Normalizing suicide conversations can help prevent it

As we continue the conversation about Suicide Prevention Awareness month, it’s important to note those personal stories of families affected by this tough topic.

Shedding light on this sensitive subject is never easy but it’s one way to honor those families who are affected by suicide.

We spoke with one family that lost their son by suicide as well as the Assistant Director at a counseling center who says it is time to normalize talking about suicide in order to help prevent it.

Evelyn Alt says, “While suicide may not be completely preventable, there’s a way to slow it down.
we have to be able to talk about our feelings. we have to be able to know it’s ok to
say hey I’m hurting.”

Evelyn Alt’s son, Asher Alt, was born female and growing up he struggled with mental health issues.
And mainly his identity. He felt more comfortable identifying as male. By the time he was 13, his mother knew something wasn’t right when Asher began having suicidal thoughts.

“The stigma behind suicide made it not so easy for us in our small town community
to have him grow up there. So we did place him out of our small little town,” says Evelyn.

After several attempts, Asher died by suicide in October of 2017. He was 19-years-old.

Alison Traynor who is the Assistant Director at Summit Counseling services says Suicide is a huge problem in North Dakota. She explains, “In fact, over the last couple of years, the CDC released a report even before the pandemic saying that the North Dakota suicide rate had increased more than any other state in the country.”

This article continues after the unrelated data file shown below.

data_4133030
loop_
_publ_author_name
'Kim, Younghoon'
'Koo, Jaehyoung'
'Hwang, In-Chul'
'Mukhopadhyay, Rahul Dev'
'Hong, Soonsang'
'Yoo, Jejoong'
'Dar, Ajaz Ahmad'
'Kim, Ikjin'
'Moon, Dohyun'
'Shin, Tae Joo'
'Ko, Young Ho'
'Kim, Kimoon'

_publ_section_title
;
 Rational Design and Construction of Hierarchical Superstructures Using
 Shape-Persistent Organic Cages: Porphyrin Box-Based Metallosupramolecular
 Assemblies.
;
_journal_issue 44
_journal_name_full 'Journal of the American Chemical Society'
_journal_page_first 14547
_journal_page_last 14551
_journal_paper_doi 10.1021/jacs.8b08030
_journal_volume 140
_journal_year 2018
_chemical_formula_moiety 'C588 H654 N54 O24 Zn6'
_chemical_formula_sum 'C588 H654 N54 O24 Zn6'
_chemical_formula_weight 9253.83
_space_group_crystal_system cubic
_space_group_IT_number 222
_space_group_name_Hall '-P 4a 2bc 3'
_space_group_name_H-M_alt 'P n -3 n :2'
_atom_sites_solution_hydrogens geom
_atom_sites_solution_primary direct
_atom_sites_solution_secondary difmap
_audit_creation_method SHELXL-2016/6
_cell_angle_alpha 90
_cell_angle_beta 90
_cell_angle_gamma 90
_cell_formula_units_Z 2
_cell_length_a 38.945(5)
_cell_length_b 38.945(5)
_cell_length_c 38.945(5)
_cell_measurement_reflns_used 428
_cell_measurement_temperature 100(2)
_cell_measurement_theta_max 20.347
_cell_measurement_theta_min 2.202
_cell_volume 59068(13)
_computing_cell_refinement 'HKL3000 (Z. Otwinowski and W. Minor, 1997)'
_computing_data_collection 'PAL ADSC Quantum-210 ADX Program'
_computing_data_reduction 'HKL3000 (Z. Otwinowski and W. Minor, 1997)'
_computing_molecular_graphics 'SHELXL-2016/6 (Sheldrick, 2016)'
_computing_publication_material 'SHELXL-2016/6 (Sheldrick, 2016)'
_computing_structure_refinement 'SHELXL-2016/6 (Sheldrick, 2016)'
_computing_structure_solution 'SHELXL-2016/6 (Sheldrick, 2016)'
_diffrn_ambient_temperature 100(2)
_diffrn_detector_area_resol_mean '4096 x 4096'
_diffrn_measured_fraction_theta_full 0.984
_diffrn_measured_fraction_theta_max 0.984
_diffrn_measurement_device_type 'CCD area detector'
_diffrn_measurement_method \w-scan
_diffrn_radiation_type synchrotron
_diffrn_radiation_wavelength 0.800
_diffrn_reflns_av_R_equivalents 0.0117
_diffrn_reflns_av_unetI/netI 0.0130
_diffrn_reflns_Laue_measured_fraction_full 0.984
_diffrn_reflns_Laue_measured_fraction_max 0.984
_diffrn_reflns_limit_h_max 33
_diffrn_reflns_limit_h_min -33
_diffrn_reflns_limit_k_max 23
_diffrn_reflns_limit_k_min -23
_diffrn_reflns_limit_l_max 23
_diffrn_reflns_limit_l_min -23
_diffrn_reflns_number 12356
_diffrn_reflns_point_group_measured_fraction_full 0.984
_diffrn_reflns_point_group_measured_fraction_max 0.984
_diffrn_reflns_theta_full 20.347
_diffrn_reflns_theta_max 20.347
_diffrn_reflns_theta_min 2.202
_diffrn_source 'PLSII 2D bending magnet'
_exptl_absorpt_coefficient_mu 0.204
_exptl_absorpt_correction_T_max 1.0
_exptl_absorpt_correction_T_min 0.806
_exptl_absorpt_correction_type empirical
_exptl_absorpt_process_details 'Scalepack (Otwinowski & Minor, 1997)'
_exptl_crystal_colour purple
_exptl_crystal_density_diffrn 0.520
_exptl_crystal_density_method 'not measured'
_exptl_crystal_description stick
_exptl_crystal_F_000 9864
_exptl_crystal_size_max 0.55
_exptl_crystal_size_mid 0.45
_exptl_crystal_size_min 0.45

It’s actually increased by more than 58 percent since 1999. But Traynor says there are effective treatments for things like anxiety and depression. Things like counseling, finding support groups, and going for walks. But mainly just reach out because you’re not alone and there is hope.

Two months after Asher’s death, she became actively involved with the American Foundation for Suicide Prevention and it opened doors and resources to help her and the family heal.

You can find more information and resources on suicide prevention here.

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